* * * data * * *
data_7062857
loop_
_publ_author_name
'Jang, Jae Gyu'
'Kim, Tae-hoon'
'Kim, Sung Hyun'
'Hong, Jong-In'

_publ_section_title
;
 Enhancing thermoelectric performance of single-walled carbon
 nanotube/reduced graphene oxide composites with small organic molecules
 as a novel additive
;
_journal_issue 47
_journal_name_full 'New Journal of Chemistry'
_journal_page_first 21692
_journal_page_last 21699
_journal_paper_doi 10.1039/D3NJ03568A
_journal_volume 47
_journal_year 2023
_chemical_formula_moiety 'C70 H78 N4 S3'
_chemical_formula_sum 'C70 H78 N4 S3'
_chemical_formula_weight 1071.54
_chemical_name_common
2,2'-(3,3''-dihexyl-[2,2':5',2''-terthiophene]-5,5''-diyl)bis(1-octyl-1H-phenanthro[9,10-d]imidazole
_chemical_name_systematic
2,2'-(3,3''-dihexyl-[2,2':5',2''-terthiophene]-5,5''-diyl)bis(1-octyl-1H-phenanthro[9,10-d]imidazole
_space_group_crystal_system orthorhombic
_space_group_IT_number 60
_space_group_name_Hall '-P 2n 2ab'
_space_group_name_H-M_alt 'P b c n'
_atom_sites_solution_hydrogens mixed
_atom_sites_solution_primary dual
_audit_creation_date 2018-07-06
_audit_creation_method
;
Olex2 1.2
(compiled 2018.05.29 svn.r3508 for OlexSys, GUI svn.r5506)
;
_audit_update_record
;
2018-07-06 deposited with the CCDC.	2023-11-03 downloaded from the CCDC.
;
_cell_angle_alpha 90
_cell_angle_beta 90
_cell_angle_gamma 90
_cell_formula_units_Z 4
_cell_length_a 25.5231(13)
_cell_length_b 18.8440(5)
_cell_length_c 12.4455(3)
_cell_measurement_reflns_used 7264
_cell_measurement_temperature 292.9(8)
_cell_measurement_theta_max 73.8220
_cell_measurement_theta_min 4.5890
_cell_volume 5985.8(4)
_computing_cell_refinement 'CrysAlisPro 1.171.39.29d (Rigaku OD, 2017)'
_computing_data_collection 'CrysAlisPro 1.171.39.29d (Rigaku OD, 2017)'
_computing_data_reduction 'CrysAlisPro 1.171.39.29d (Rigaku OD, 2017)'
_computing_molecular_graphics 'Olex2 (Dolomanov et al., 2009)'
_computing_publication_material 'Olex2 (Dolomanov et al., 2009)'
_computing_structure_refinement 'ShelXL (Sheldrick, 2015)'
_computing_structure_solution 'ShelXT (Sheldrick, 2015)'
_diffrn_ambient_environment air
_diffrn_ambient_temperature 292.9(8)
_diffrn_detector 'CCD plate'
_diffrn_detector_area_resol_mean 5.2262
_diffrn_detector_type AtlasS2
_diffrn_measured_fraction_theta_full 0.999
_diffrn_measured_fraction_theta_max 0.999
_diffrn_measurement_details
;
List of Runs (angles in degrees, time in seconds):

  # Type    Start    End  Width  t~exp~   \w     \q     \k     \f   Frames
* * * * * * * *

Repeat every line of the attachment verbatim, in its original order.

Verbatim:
data_7062857
loop_
_publ_author_name
'Jang, Jae Gyu'
'Kim, Tae-hoon'
'Kim, Sung Hyun'
'Hong, Jong-In'

_publ_section_title
;
 Enhancing thermoelectric performance of single-walled carbon
 nanotube/reduced graphene oxide composites with small organic molecules
 as a novel additive
;
_journal_issue 47
_journal_name_full 'New Journal of Chemistry'
_journal_page_first 21692
_journal_page_last 21699
_journal_paper_doi 10.1039/D3NJ03568A
_journal_volume 47
_journal_year 2023
_chemical_formula_moiety 'C70 H78 N4 S3'
_chemical_formula_sum 'C70 H78 N4 S3'
_chemical_formula_weight 1071.54
_chemical_name_common
2,2'-(3,3''-dihexyl-[2,2':5',2''-terthiophene]-5,5''-diyl)bis(1-octyl-1H-phenanthro[9,10-d]imidazole
_chemical_name_systematic
2,2'-(3,3''-dihexyl-[2,2':5',2''-terthiophene]-5,5''-diyl)bis(1-octyl-1H-phenanthro[9,10-d]imidazole
_space_group_crystal_system orthorhombic
_space_group_IT_number 60
_space_group_name_Hall '-P 2n 2ab'
_space_group_name_H-M_alt 'P b c n'
_atom_sites_solution_hydrogens mixed
_atom_sites_solution_primary dual
_audit_creation_date 2018-07-06
_audit_creation_method
;
Olex2 1.2
(compiled 2018.05.29 svn.r3508 for OlexSys, GUI svn.r5506)
;
_audit_update_record
;
2018-07-06 deposited with the CCDC.	2023-11-03 downloaded from the CCDC.
;
_cell_angle_alpha 90
_cell_angle_beta 90
_cell_angle_gamma 90
_cell_formula_units_Z 4
_cell_length_a 25.5231(13)
_cell_length_b 18.8440(5)
_cell_length_c 12.4455(3)
_cell_measurement_reflns_used 7264
_cell_measurement_temperature 292.9(8)
_cell_measurement_theta_max 73.8220
_cell_measurement_theta_min 4.5890
_cell_volume 5985.8(4)
_computing_cell_refinement 'CrysAlisPro 1.171.39.29d (Rigaku OD, 2017)'
_computing_data_collection 'CrysAlisPro 1.171.39.29d (Rigaku OD, 2017)'
_computing_data_reduction 'CrysAlisPro 1.171.39.29d (Rigaku OD, 2017)'
_computing_molecular_graphics 'Olex2 (Dolomanov et al., 2009)'
_computing_publication_material 'Olex2 (Dolomanov et al., 2009)'
_computing_structure_refinement 'ShelXL (Sheldrick, 2015)'
_computing_structure_solution 'ShelXT (Sheldrick, 2015)'
_diffrn_ambient_environment air
_diffrn_ambient_temperature 292.9(8)
_diffrn_detector 'CCD plate'
_diffrn_detector_area_resol_mean 5.2262
_diffrn_detector_type AtlasS2
_diffrn_measured_fraction_theta_full 0.999
_diffrn_measured_fraction_theta_max 0.999
_diffrn_measurement_details
;
List of Runs (angles in degrees, time in seconds):

  # Type    Start    End  Width  t~exp~   \w     \q     \k     \f   Frames